It was an important, necessary distinction to make. My fear of the dentist was not actually of dental procedures. No, this fear was rooted in repressed childhood trauma that exploded into uncontrollable symptoms that severed me from who I thought I was.
I apologized again, and the dental assistant said something I really needed to hear: “There’s nothing to be sorry about. You can’t control how your body reacts.”
What she said alleviated me from blaming and shaming myself. Logically, I understood that I was fine, safe even. But my body—where trauma is stored—was not present. It was back at that dental cleaning where panic overtook it, and further, it was back in my childhood when life truly was scary, shocking, unpredictable, unsafe.
I wanted to get through the appointment. The main thing I needed to feel was that I was not going to be trapped. What if I needed to sit up? Was it okay if I swallowed? Went to the bathroom? Got a drink of water? Just had a break? I was assured that all of those things were possible; there would be no point where we would not be able to stop.
I felt the support of the dentist and dental assistant and, most of all, my husband, who sat at the end of my chair and held my foot through the entire treatment. I felt my breath. I clutched my kids’ security blankets. I focused on the lighthearted banter and cheesy jokes of Friends.
I got through it.
And I was elated.
I felt emotionally and mentally drained for the rest of the day, but I expected that would be the case. Mostly, I felt relieved and happy.
The next day, carrying my toddler down four flights of steep stairs in an old Tribeca walkup, I was suddenly hit with a feeling of unsteadiness. It was a humid and rainy day, and my glasses had been falling off my face, something I recently learned is contributing to dizziness as my eyes struggle to focus outside the center of my lenses, where the prescription is most accurate.
As logical as it was to feel unsteady in that moment, fight-or-flight mode was triggered, and I felt off for the rest of the day.
The grooves of something-is-wrong are so deeply worn that my mind and body effortlessly magnetize toward and embed within them.
I sense threat everywhere: Is my kid going to get hurt at camp? Is a mass shooter around the corner? Why am I so dizzy? Is it my brain? And why does it feel hard to take a deep breath? Is it my heart? For a while, I’m caught in an oppressive whirlpool of fear until something snaps me back to reality, to the present.
I think it helped that I did a cardio-heavy workout in the middle of that day—energy got moved around. And then a thought saved me: This is all the residue of anxiety from the dentist appointment yesterday.
As quickly as I had that thought, my physical symptoms eased. It’s like my body had been searching for and straining itself to find something to fear. And as no answers arose, it was trying harder, fighting harder.
I relayed all of this to my therapist.
“How are you feeling right now?” he asked.
“I’m fine!” I reflexively answered, perhaps a pitch too high.
“Fine doesn’t really give us much information. Close your eyes. What do you feel?”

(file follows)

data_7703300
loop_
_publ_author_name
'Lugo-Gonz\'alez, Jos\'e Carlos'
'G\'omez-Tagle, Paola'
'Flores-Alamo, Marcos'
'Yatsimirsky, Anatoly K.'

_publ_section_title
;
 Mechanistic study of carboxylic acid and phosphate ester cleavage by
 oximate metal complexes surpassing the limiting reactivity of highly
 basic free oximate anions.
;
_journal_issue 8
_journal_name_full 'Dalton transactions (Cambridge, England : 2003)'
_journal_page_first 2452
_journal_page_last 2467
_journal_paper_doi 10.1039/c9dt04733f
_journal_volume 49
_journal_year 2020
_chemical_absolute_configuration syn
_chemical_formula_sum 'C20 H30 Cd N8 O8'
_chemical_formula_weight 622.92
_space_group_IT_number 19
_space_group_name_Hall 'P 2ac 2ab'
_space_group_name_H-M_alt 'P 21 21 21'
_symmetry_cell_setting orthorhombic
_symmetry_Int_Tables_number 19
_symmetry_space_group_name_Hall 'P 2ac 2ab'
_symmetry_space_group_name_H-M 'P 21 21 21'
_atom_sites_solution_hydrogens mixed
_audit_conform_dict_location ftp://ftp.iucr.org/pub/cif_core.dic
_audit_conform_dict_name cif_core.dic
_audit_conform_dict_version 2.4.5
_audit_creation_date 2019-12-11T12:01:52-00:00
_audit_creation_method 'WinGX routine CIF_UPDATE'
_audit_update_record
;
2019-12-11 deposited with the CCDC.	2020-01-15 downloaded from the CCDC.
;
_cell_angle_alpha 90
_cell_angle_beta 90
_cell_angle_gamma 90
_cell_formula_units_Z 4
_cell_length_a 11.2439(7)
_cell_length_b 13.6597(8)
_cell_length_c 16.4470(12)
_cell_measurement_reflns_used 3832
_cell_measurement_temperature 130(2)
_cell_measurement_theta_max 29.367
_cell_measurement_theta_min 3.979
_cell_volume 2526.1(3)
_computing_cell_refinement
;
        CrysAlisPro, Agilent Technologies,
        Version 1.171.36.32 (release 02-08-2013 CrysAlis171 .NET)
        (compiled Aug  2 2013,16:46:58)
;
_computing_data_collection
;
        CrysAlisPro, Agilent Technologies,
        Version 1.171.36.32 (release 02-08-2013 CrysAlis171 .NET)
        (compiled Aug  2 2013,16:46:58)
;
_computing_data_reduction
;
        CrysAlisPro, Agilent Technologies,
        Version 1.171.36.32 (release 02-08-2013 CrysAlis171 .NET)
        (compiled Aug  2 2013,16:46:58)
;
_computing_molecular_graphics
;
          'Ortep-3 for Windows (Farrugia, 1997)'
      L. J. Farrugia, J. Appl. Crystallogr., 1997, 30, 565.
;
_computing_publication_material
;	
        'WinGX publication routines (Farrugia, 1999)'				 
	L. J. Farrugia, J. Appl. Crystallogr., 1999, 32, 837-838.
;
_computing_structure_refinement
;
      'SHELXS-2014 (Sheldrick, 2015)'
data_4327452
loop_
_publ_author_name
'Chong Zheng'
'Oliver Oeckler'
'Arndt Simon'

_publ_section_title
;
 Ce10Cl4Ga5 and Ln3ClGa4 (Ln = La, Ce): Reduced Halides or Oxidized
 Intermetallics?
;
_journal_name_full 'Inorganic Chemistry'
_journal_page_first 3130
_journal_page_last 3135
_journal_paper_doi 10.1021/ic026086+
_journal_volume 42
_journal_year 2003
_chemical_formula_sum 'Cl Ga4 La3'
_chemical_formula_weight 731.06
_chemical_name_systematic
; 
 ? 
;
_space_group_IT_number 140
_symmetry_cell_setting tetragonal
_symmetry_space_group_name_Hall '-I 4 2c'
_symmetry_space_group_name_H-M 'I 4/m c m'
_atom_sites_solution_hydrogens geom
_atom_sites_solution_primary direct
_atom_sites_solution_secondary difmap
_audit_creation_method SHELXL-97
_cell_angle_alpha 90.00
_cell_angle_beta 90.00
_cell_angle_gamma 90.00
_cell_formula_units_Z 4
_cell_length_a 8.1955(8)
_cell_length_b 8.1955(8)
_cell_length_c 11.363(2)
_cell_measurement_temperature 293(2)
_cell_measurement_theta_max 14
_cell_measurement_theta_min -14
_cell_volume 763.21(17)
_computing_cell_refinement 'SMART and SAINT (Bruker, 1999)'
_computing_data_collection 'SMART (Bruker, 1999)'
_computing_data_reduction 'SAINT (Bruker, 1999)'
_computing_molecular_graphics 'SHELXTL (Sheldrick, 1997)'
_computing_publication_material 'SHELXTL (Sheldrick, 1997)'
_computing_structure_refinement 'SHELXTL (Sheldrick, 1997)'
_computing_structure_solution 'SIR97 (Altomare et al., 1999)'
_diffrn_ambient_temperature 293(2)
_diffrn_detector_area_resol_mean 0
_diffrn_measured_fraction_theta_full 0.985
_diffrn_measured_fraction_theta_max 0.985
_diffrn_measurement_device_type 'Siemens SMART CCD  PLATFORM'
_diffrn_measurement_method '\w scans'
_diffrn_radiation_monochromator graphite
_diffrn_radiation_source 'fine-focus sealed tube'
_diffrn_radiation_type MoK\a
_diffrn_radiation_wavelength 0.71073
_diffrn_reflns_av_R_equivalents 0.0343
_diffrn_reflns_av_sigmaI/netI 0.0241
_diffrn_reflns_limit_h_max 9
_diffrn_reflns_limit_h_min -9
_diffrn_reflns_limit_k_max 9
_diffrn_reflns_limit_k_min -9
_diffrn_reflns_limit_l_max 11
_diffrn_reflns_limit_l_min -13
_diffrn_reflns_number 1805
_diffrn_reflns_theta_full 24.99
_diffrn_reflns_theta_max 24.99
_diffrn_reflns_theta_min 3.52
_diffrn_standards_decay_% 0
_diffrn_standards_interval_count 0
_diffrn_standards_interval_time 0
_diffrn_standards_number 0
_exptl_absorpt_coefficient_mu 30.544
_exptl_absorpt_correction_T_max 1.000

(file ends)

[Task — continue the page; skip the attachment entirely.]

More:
I closed my eyes and realized my body felt lighter than I expected. “This is kind of strange, but I can’t really feel the seat underneath me.”
“What does your skin feel like?”
I patted my arms and noticed I couldn’t really feel any sensation. “Wow, I almost feel numb,” I said.
I was not in my body.
My therapist explained that dissociation is a common trauma response. It’s an emergency action taken during actual danger, a mental escape when physical escape is not possible. However, it’s not effective when there is no danger and counterintuitively preserves the fear you so desperately are trying to avoid.
Dissociating tells the body we are back in danger, and the body responds appropriately to danger. Except there is no danger.
Dissociating disconnects the body from the present moment so that instead of protecting yourself from a perceived yet false fear, you’re ultimately depriving yourself from a sense of safety.
The wiring of the trauma brain can feel impossibly tangled, even irrevocably damaged, like Christmas lights that were improperly stored. Trauma alters neural pathways so that we experience the world through a lens of fear.
But our brains are malleable—neuroplastic. For me, therapy is like a mental and emotional Botox to smooth out the trenches of my trauma and anxiety. I crave the intellectual understanding of what is happening in my body and mind and how they infinitely inform and impact each other.
When my mind thinks about the past, my body thinks we have gone back in time, and it reacts accordingly. My body is desperate to keep me safe, so it reverts to various trauma responses and coping mechanisms. The mind then detects a disparity between the circumstances of the present and the physiological reaction of the body and, to put it bluntly, freaks out.
But I recognize a potential re-centering in this trauma pattern. If a sudden feeling of physical unsteadiness can untether my mind from reality and send my body into a spiral of fear, it is logical to assume that the opposite can also be effected—that a conscious grounding of my body in physical space and in present time can coax my mind away from fear of the past.
This isn’t to say that freedom from symptoms is as simple as intellectually understanding that you are no longer a child or moving your body through exercise. Those are simply pieces of a much more layered puzzle of each of our psyches. But for me, it’s a helpful reminder that there are always anchor points I can return to: breath, the present moment, and people who are looking out for me, like my husband holding my foot.
Because as much as healing is inner work, we don’t have to do it alone.